Verse 5. O God, thou knowest my foolishness. David might well say this, but not David's Lord; unless it be understood as an appeal to God as to his freedom from the folly which men imputed to him when they said he was mad. That which was foolishness to men was superlative wisdom before God. How often might we use these words in their natural sense, and if we were not such fools as to be blind to our own folly, this confession would be frequently on our lips. When we feel that we have been foolish we are not, therefore, to cease from prayer, but rather to be more eager and fervent in it. Fools had good need consult with the infinitely wise.
And my sins are not hid from thee. They cannot be hid with any fig leaves of mine; only the covering which thou wilt bring me can conceal their nakedness and mine. It ought to render confession easy, when we are assured that all is known already. That prayer which has no confession in it may please a Pharisee's pride, but will never bring down justification. They who have never seen their sins in the light of God's omniscience are quite unable to appeal to that omniscience in proof of their piety. He who can say,
Thou knowest my foolishness, is the only man who can add, "But thou knowest that I love thee."
EXPLANATORY NOTES AND QUAINT SAYINGS
Verse 5. Thou knowest. The knowledge of God is of a double use to pious men. The first is, as we observe in this place, to console the innocent: the second is, to make them circumspect, since all their thoughts, and words, and deeds are under the very eye of God. Musculus.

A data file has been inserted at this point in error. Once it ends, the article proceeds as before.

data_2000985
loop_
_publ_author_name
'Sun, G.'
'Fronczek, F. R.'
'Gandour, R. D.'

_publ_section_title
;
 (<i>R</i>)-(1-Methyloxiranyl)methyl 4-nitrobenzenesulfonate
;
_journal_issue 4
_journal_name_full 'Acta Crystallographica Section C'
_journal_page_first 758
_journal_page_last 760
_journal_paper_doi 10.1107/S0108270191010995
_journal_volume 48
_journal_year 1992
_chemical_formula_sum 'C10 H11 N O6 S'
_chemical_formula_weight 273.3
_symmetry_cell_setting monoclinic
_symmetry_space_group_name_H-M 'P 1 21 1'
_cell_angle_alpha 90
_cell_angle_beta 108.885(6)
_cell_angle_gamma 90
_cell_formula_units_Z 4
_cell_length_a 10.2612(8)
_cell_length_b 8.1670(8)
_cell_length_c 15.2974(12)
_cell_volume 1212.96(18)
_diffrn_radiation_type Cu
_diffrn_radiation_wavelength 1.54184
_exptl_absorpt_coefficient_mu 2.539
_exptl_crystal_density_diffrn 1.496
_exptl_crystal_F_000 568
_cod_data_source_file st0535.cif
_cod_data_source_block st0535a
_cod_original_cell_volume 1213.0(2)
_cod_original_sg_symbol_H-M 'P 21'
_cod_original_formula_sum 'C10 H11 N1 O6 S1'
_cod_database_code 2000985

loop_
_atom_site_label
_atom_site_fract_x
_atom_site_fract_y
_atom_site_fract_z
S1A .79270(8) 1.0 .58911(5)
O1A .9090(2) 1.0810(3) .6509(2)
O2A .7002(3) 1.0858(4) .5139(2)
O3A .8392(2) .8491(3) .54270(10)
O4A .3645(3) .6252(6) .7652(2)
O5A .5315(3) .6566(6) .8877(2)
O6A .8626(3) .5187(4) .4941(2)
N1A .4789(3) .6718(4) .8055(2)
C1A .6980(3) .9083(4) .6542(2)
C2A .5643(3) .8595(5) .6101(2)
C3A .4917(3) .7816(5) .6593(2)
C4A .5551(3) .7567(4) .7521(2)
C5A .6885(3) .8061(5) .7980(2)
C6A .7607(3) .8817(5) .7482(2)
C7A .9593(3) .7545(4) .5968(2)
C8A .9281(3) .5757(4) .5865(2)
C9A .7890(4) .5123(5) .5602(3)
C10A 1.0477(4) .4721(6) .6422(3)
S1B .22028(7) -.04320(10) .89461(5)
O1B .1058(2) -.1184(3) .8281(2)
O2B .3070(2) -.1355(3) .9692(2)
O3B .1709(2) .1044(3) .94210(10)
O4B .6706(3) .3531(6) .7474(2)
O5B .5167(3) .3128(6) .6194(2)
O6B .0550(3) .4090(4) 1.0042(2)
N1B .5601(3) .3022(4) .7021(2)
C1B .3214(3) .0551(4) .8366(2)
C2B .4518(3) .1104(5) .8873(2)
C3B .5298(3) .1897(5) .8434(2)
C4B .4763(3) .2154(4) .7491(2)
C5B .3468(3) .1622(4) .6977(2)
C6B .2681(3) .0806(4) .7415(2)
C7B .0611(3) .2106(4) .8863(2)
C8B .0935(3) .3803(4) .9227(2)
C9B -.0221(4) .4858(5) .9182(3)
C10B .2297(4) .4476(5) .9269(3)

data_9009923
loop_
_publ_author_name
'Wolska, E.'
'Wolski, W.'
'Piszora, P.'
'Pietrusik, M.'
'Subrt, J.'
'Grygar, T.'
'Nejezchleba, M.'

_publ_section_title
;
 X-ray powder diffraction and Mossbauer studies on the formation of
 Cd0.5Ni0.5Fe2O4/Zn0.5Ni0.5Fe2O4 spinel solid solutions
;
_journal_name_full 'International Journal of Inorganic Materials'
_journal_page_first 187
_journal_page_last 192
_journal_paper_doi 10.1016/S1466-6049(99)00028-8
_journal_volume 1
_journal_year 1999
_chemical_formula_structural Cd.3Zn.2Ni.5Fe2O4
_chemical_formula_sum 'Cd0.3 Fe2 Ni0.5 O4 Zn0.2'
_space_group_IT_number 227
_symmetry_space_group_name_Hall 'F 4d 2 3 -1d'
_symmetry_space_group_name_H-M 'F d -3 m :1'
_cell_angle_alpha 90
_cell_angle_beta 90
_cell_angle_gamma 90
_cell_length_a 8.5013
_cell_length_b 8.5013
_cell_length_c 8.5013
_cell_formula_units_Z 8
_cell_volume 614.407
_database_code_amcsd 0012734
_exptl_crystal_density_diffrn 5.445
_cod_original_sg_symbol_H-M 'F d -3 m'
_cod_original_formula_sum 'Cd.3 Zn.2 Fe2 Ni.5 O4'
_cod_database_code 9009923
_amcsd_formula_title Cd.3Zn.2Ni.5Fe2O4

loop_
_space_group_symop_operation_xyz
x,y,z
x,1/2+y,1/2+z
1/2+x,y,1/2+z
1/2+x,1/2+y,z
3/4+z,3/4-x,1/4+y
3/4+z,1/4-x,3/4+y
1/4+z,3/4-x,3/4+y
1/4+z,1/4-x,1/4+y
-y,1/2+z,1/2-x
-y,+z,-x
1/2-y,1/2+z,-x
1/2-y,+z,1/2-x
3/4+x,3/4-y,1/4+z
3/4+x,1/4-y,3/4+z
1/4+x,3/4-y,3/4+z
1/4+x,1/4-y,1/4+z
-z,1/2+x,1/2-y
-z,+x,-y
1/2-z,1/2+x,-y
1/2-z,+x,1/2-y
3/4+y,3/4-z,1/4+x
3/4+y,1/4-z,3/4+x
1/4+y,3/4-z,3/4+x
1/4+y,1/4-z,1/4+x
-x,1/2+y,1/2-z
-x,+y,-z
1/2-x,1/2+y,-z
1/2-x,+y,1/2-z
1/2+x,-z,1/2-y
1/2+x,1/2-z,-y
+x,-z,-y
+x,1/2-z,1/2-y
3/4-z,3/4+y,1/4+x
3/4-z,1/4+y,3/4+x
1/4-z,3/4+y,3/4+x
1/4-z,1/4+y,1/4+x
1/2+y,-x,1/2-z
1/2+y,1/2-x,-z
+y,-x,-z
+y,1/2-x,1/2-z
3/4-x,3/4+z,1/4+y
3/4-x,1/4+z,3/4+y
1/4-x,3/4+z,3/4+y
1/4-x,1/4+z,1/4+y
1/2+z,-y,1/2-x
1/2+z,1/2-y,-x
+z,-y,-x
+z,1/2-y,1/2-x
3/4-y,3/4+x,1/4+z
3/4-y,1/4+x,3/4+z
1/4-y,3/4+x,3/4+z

Verse 5. Thou knowest my offences, etc., that is to say, that I am not an offender. This verse is not a confession of sin, but a protestation of innocence, The writer maintains that he is a sufferer, not for his sins, but for his piety. See Psalms 69:7 , etc. George R. Noyes, in "A New Translation of the Book of Psalms, with Notes," etc. 1846.
Verse 5. My sins are not hid from thee. The sins of those for whom Christ died, by being imputed to him, no doubt became his in the eyes of the law, in such a sense as to make him answerable for them. But the Scriptures, be it observed, while they speak of him as "wounded for our transgressions, and bruised for our iniquities," and as "bearing our sins in his own body on the tree," as if afraid to use any forms of expression which would even seem to derogate from his immaculate purity, never speak of the sins of those for whom he died as his own sins. James Anderson's Note to Calvin in loc.
Verse 5. My sins are not hid. Not as the first Adam, do I, the second Adam, hide myself or my sins, especially in thy sight, O God; but lifted up upon the cross I suffered without the gate for sins in such a way, that I desire that my sins should be conspicuous to every creature in heaven, earth, and hell -- my sins which, as they refer to my person, are marked with no taint, and, as they pertain to my people believing in me, are blotted out by my blood. Gerhohus.
HINTS FOR PASTORS AND LAYPERSONS
Verse 5. Our foolishness. Wherein it appears generally, how it may display itself in individuals, what it occasions, and what are the divine provisions to meet it.
- God's knowledge of sin is an inducement to repent.
- Because it is foolish to endeavour to hide any sin from him.
- Because it is impossible to confess all our sin to him.
- It is an encouragement to hope for pardon.
- Because, in the full knowledge of sin, he has declared himself to be merciful and ready to forgive.
- Because he has made provision for pardon, not according to our knowledge of sin, but his own.